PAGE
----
Pilot defined health care paths for those with diabetic foot ulcers from hospital admission to rehabilitation
Health economic analysis indicates that diabetic foot ulcers leading to prolonged hospitalization and/or amputation are among the highest costs in our health care system. Of the $1.6 billion in direct health care costs in Ontario for diabetes and its complications, $400 million are related to diabetic foot ulcer disease alone. Recent analytics from the GEMINI group at St. Michael’s has revealed that, among 7 Toronto hospitals, the mean in-patient cost for treatment of a diabetic foot ulcer is $22,754 per hospital stay and $48,808 if a major amputation is required.
This team has recently developed a pilot end-to-end health care delivery path at St. Michael’s Hospital in Toronto that tracks patients with diabetic foot ulcers that require intensive treatment from admission to hospital to rehabilitation – a previously fragmented process. This process is a chiropody led approach that includes assessments from entry into the emergency room to rehabilitation with appropriate triage from internal medicine and vascular surgery.
Multispectral Mobile Tissue Assessment Device (MIMOSA)
MIMOSA is an early-detection tool developed by Dr. Karen Cross, a surgeon-scientist at St. Michael’s Hospital in Toronto, and Dr. General Leung, a magnetic resonance physicist at St. Michael’s, to help diabetics avoid amputations.
Personal glucometers revolutionized diabetes management 35 years ago; a personal device for foot health monitoring could have the same impact on DFU-related amputation through early recognition and intervention. Using this non-invasive technology, we can predict when an ulcer might be forming before it is visible to the naked eye.
The first stage was tested within the hospital system in Toronto and the second phase, which begins in a few weeks, will incorporate other types of health care sites. The third phase of testing will be targeting for rural participants.
Beyond the personal cost to an individual who cannot work, treating diabetic foot ulcers costs the Canadian health care system $547 Million dollars a year. The cost of amputation to the Canadian health care system is 10 to 40 times greater than the cost of effective prevention. We can reduce that cost by 20 to 40 per cent just by having good screening programs. It will also allow healthcare professionals to monitor their patients remotely, eliminating the need for bi-weekly hospital visits and providing access for patients in rural communities without a doctor.
Exploring the association between intensity of preventative health services and amputation rates at the LHIN level
A population-based ecological retrospective cohort study that seeks to answer the following two-part question: Does more intensive regional foot care and greater regional expenditure for amputation prevention services correlate with a lower regional amputation rate? This study will clarify the clinical evidence-basis for health system improvements (e.g. regional foot care and amputation prevention pathways) to reduce amputations.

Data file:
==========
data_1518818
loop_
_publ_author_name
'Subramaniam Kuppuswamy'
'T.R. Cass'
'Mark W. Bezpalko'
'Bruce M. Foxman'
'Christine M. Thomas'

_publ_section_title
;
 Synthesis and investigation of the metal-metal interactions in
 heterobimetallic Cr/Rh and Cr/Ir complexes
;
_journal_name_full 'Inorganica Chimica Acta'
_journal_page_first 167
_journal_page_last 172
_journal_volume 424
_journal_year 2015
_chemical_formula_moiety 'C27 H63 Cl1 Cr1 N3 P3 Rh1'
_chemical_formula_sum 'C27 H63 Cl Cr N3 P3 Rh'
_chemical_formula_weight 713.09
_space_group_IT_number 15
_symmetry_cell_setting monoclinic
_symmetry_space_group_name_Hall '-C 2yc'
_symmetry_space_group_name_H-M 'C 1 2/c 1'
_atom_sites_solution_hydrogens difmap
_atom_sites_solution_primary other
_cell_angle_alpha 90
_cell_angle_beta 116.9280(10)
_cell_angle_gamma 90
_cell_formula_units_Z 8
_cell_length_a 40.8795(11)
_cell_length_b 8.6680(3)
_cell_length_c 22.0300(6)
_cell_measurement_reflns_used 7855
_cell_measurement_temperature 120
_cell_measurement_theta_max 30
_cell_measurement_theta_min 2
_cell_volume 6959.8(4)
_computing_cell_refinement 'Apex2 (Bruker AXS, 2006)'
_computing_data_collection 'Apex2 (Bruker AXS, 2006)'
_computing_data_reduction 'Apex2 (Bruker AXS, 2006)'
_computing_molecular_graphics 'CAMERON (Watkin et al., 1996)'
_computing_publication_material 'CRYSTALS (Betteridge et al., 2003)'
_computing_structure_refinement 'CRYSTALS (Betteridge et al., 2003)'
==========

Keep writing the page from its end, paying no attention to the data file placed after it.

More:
The data held at the ICES include records of hospitalizations, emergency department visits, physician claims, nursing and allied health care at home, medications, vital statistics and measures of socioeconomic status. Deterministic linkage of these records can provide unique insight into the current burden of diabetic-related foot complications including regional amputation rates, patient groups and regions with limited potential access to foot care and, the clinical course and survival of patients after amputation. Furthermore, these real-world population-based data can be used in economic models to predict the impact on quality of life, amputation rates, survival and health care costs associated with novel regional care pathways.
These approaches will help characterize the clinical and economic burden of amputations, clarify the evidence-basis for regional integration of amputation prevention efforts and identify existing local facilitators and barriers to optimal foot care. The resulting data will inform the development of novel integrated regional foot care and amputation prevention pathways necessary to reduce diabetic related amputations across Ontario.
Directly improve health of Ontarians with diabetes at risk of limb loss.
Inform health system innovation through integration of amputation prevention services for patients in every region of Ontario.
Inform the cost-effective allocation of limited healthcare resources for system improvement around foot care and amputation prevention.